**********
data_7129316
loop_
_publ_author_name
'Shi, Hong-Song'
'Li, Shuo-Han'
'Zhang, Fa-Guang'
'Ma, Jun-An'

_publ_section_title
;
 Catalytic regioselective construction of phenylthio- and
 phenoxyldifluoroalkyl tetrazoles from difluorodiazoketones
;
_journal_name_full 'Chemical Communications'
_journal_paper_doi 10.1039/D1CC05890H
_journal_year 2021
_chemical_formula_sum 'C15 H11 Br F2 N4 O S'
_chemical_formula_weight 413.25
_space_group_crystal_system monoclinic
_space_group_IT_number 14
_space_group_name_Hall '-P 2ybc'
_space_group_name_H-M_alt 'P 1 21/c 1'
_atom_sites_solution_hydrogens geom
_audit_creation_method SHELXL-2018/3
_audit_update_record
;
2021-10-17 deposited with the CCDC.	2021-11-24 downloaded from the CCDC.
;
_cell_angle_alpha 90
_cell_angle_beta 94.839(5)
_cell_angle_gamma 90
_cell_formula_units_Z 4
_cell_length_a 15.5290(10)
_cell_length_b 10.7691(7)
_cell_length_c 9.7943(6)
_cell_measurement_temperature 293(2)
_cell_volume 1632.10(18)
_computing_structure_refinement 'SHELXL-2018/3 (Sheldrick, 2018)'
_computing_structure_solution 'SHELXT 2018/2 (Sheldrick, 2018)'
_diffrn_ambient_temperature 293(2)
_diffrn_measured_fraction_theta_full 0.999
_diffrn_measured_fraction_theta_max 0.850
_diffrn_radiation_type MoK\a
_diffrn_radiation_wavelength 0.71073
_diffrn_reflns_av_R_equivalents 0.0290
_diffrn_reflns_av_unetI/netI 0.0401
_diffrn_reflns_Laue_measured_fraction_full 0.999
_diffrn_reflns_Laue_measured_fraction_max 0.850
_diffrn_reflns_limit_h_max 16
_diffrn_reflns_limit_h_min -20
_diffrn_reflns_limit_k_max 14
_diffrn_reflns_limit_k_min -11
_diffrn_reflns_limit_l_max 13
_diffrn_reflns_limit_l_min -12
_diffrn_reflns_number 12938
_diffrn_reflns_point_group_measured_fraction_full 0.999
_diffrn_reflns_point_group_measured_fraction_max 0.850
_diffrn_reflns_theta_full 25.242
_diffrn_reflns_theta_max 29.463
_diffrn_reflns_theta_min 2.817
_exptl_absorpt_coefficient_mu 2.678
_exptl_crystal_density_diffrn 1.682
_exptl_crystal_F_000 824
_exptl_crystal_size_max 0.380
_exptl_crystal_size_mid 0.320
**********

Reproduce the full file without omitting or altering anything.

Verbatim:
data_7129316
loop_
_publ_author_name
'Shi, Hong-Song'
'Li, Shuo-Han'
'Zhang, Fa-Guang'
'Ma, Jun-An'

_publ_section_title
;
 Catalytic regioselective construction of phenylthio- and
 phenoxyldifluoroalkyl tetrazoles from difluorodiazoketones
;
_journal_name_full 'Chemical Communications'
_journal_paper_doi 10.1039/D1CC05890H
_journal_year 2021
_chemical_formula_sum 'C15 H11 Br F2 N4 O S'
_chemical_formula_weight 413.25
_space_group_crystal_system monoclinic
_space_group_IT_number 14
_space_group_name_Hall '-P 2ybc'
_space_group_name_H-M_alt 'P 1 21/c 1'
_atom_sites_solution_hydrogens geom
_audit_creation_method SHELXL-2018/3
_audit_update_record
;
2021-10-17 deposited with the CCDC.	2021-11-24 downloaded from the CCDC.
;
_cell_angle_alpha 90
_cell_angle_beta 94.839(5)
_cell_angle_gamma 90
_cell_formula_units_Z 4
_cell_length_a 15.5290(10)
_cell_length_b 10.7691(7)
_cell_length_c 9.7943(6)
_cell_measurement_temperature 293(2)
_cell_volume 1632.10(18)
_computing_structure_refinement 'SHELXL-2018/3 (Sheldrick, 2018)'
_computing_structure_solution 'SHELXT 2018/2 (Sheldrick, 2018)'
_diffrn_ambient_temperature 293(2)
_diffrn_measured_fraction_theta_full 0.999
_diffrn_measured_fraction_theta_max 0.850
_diffrn_radiation_type MoK\a
_diffrn_radiation_wavelength 0.71073
_diffrn_reflns_av_R_equivalents 0.0290
_diffrn_reflns_av_unetI/netI 0.0401
_diffrn_reflns_Laue_measured_fraction_full 0.999
_diffrn_reflns_Laue_measured_fraction_max 0.850
_diffrn_reflns_limit_h_max 16
_diffrn_reflns_limit_h_min -20
_diffrn_reflns_limit_k_max 14
_diffrn_reflns_limit_k_min -11
_diffrn_reflns_limit_l_max 13
_diffrn_reflns_limit_l_min -12
_diffrn_reflns_number 12938
_diffrn_reflns_point_group_measured_fraction_full 0.999
_diffrn_reflns_point_group_measured_fraction_max 0.850
_diffrn_reflns_theta_full 25.242
_diffrn_reflns_theta_max 29.463
_diffrn_reflns_theta_min 2.817
_exptl_absorpt_coefficient_mu 2.678
_exptl_crystal_density_diffrn 1.682
_exptl_crystal_F_000 824
_exptl_crystal_size_max 0.380
_exptl_crystal_size_mid 0.320